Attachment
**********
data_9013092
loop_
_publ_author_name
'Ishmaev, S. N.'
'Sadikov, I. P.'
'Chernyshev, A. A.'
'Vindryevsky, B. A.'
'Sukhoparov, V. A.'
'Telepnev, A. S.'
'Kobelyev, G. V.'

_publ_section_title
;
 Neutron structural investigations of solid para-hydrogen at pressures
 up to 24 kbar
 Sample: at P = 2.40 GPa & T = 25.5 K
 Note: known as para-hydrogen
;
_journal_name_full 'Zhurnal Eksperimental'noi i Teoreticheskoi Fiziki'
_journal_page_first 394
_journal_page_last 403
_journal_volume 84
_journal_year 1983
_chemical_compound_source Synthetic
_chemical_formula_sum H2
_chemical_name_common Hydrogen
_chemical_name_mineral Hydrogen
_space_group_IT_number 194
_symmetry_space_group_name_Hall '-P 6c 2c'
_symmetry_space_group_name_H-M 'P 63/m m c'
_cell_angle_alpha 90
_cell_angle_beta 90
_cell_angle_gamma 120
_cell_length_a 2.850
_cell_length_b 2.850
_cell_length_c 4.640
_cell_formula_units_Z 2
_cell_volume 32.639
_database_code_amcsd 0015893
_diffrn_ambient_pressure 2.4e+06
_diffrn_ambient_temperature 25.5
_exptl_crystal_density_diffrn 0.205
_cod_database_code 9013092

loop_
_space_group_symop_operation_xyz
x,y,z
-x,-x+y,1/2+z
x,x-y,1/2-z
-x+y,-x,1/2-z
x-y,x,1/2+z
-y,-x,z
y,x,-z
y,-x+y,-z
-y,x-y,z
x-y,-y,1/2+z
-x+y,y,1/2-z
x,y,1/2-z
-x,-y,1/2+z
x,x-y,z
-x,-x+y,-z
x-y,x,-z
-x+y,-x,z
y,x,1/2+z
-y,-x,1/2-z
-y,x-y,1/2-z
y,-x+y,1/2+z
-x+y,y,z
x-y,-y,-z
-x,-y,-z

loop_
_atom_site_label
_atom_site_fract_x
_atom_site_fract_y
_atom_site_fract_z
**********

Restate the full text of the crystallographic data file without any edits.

data_9013092
loop_
_publ_author_name
'Ishmaev, S. N.'
'Sadikov, I. P.'
'Chernyshev, A. A.'
'Vindryevsky, B. A.'
'Sukhoparov, V. A.'
'Telepnev, A. S.'
'Kobelyev, G. V.'

_publ_section_title
;
 Neutron structural investigations of solid para-hydrogen at pressures
 up to 24 kbar
 Sample: at P = 2.40 GPa & T = 25.5 K
 Note: known as para-hydrogen
;
_journal_name_full 'Zhurnal Eksperimental'noi i Teoreticheskoi Fiziki'
_journal_page_first 394
_journal_page_last 403
_journal_volume 84
_journal_year 1983
_chemical_compound_source Synthetic
_chemical_formula_sum H2
_chemical_name_common Hydrogen
_chemical_name_mineral Hydrogen
_space_group_IT_number 194
_symmetry_space_group_name_Hall '-P 6c 2c'
_symmetry_space_group_name_H-M 'P 63/m m c'
_cell_angle_alpha 90
_cell_angle_beta 90
_cell_angle_gamma 120
_cell_length_a 2.850
_cell_length_b 2.850
_cell_length_c 4.640
_cell_formula_units_Z 2
_cell_volume 32.639
_database_code_amcsd 0015893
_diffrn_ambient_pressure 2.4e+06
_diffrn_ambient_temperature 25.5
_exptl_crystal_density_diffrn 0.205
_cod_database_code 9013092

loop_
_space_group_symop_operation_xyz
x,y,z
-x,-x+y,1/2+z
x,x-y,1/2-z
-x+y,-x,1/2-z
x-y,x,1/2+z
-y,-x,z
y,x,-z
y,-x+y,-z
-y,x-y,z
x-y,-y,1/2+z
-x+y,y,1/2-z
x,y,1/2-z
-x,-y,1/2+z
x,x-y,z
-x,-x+y,-z
x-y,x,-z
-x+y,-x,z
y,x,1/2+z
-y,-x,1/2-z
-y,x-y,1/2-z
y,-x+y,1/2+z
-x+y,y,z
x-y,-y,-z
-x,-y,-z

loop_
_atom_site_label
_atom_site_fract_x
_atom_site_fract_y
_atom_site_fract_z